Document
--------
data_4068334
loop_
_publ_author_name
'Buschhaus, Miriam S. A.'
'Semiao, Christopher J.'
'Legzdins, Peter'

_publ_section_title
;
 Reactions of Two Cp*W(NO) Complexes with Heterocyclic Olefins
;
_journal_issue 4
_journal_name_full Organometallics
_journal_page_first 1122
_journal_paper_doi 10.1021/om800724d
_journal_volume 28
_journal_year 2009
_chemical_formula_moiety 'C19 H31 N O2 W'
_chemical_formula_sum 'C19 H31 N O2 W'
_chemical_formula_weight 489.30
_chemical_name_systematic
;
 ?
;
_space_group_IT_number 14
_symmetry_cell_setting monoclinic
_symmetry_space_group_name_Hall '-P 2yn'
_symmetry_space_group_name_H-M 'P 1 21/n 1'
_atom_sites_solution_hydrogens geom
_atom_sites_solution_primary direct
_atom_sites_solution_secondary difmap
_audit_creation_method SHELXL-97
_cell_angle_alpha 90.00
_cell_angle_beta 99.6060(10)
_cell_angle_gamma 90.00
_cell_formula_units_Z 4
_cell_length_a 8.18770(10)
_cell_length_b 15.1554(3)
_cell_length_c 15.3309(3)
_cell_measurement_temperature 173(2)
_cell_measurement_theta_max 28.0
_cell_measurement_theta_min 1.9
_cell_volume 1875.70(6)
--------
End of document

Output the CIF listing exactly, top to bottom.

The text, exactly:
data_4068334
loop_
_publ_author_name
'Buschhaus, Miriam S. A.'
'Semiao, Christopher J.'
'Legzdins, Peter'

_publ_section_title
;
 Reactions of Two Cp*W(NO) Complexes with Heterocyclic Olefins
;
_journal_issue 4
_journal_name_full Organometallics
_journal_page_first 1122
_journal_paper_doi 10.1021/om800724d
_journal_volume 28
_journal_year 2009
_chemical_formula_moiety 'C19 H31 N O2 W'
_chemical_formula_sum 'C19 H31 N O2 W'
_chemical_formula_weight 489.30
_chemical_name_systematic
;
 ?
;
_space_group_IT_number 14
_symmetry_cell_setting monoclinic
_symmetry_space_group_name_Hall '-P 2yn'
_symmetry_space_group_name_H-M 'P 1 21/n 1'
_atom_sites_solution_hydrogens geom
_atom_sites_solution_primary direct
_atom_sites_solution_secondary difmap
_audit_creation_method SHELXL-97
_cell_angle_alpha 90.00
_cell_angle_beta 99.6060(10)
_cell_angle_gamma 90.00
_cell_formula_units_Z 4
_cell_length_a 8.18770(10)
_cell_length_b 15.1554(3)
_cell_length_c 15.3309(3)
_cell_measurement_temperature 173(2)
_cell_measurement_theta_max 28.0
_cell_measurement_theta_min 1.9
_cell_volume 1875.70(6)